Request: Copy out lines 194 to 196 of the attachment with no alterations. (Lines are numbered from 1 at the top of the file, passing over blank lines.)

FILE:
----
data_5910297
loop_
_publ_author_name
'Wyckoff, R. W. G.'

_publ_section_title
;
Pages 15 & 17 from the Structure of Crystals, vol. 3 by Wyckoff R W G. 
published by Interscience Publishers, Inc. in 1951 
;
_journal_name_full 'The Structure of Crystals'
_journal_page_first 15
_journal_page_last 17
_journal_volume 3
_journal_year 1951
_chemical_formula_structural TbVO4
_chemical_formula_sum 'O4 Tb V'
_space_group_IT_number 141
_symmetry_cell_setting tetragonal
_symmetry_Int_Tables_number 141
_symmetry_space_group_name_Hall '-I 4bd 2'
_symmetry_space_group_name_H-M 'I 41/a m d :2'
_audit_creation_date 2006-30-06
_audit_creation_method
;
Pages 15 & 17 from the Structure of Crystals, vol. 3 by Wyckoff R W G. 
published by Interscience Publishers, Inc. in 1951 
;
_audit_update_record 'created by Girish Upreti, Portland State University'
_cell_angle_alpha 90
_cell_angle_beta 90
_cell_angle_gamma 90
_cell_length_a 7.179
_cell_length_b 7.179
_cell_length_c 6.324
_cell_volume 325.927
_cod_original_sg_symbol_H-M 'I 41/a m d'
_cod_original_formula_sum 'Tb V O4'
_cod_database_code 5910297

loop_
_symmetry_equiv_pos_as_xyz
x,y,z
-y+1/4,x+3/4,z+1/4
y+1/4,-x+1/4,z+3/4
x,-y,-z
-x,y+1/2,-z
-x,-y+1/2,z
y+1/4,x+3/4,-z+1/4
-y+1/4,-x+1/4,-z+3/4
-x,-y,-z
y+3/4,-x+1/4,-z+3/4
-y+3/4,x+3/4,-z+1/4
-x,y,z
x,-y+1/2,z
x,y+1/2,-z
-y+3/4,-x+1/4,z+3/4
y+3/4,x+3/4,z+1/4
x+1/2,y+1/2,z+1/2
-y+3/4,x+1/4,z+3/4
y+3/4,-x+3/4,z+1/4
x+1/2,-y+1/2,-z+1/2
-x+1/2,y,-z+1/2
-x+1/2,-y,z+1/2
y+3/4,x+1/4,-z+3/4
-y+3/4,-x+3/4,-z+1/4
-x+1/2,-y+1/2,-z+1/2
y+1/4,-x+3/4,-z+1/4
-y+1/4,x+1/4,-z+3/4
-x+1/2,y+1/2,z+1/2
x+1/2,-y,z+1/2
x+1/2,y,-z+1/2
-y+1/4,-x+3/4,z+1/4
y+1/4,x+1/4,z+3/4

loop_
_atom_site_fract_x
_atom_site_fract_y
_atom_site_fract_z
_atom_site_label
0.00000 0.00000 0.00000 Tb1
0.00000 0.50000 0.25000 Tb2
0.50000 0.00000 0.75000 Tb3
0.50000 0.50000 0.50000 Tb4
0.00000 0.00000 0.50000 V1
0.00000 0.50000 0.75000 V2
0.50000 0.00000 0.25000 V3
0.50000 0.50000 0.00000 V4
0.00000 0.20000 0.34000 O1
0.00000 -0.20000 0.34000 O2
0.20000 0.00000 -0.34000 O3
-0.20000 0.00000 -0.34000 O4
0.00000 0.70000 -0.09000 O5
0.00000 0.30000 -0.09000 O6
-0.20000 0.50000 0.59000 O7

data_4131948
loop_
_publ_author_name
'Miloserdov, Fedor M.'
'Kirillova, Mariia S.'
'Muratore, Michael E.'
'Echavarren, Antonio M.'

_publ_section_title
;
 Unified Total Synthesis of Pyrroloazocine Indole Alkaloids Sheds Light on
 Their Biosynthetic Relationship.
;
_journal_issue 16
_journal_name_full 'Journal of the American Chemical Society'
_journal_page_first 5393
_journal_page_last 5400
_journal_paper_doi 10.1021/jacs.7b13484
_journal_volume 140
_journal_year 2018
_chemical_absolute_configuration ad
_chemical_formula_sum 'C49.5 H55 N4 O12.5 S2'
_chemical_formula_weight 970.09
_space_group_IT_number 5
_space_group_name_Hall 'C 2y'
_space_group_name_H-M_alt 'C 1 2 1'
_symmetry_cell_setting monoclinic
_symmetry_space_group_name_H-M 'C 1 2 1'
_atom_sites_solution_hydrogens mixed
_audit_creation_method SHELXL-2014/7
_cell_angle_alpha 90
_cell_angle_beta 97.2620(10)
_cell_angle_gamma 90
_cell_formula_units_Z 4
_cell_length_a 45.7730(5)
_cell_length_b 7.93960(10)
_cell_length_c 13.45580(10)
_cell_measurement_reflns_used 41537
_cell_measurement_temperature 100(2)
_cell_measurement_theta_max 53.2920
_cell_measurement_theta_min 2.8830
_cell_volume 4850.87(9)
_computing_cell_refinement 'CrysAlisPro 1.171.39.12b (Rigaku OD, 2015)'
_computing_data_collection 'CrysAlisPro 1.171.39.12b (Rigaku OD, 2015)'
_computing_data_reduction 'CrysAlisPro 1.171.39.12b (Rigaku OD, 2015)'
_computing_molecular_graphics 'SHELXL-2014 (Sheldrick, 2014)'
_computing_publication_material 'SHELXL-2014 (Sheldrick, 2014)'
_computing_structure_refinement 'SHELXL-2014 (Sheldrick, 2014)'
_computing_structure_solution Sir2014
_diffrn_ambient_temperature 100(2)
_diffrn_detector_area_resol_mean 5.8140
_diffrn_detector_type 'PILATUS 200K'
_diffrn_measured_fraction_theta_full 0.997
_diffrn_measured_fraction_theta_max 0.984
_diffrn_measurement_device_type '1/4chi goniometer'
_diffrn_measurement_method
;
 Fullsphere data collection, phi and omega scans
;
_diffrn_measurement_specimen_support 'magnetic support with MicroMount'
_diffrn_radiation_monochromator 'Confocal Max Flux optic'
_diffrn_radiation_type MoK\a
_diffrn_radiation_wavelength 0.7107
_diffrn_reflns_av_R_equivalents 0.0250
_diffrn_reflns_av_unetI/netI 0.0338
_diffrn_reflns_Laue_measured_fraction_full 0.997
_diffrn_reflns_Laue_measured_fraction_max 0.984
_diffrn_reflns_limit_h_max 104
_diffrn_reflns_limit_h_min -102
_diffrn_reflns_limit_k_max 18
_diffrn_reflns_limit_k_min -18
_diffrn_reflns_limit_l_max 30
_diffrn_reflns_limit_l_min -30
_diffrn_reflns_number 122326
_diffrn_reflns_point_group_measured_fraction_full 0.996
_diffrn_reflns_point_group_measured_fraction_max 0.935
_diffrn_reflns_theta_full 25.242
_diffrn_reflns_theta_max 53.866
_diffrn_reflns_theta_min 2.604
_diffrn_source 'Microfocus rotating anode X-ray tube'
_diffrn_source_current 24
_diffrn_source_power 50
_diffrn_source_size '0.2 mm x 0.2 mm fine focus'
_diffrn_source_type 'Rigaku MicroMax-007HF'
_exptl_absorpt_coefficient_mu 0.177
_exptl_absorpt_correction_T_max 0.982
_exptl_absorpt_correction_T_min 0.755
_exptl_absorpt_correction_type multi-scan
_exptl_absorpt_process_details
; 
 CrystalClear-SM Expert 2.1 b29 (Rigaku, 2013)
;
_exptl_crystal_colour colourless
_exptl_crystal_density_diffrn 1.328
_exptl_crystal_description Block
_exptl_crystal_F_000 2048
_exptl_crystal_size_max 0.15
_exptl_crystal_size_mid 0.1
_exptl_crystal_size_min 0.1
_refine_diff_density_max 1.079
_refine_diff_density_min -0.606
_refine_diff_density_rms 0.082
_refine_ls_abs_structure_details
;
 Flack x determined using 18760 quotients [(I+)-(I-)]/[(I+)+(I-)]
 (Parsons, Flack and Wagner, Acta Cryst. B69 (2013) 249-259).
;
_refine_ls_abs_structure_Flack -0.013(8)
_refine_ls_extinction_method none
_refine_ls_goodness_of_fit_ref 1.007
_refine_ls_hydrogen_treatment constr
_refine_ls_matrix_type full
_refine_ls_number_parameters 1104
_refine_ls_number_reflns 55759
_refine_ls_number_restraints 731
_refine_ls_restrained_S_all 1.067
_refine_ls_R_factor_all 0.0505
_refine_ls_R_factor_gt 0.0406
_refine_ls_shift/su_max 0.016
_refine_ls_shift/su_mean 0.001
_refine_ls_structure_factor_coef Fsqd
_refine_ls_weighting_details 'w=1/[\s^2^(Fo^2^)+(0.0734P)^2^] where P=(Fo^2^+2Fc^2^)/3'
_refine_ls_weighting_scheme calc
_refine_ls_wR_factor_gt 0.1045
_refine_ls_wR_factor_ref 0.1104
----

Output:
_refine_ls_abs_structure_details
;
 Flack x determined using 18760 quotients [(I+)-(I-)]/[(I+)+(I-)]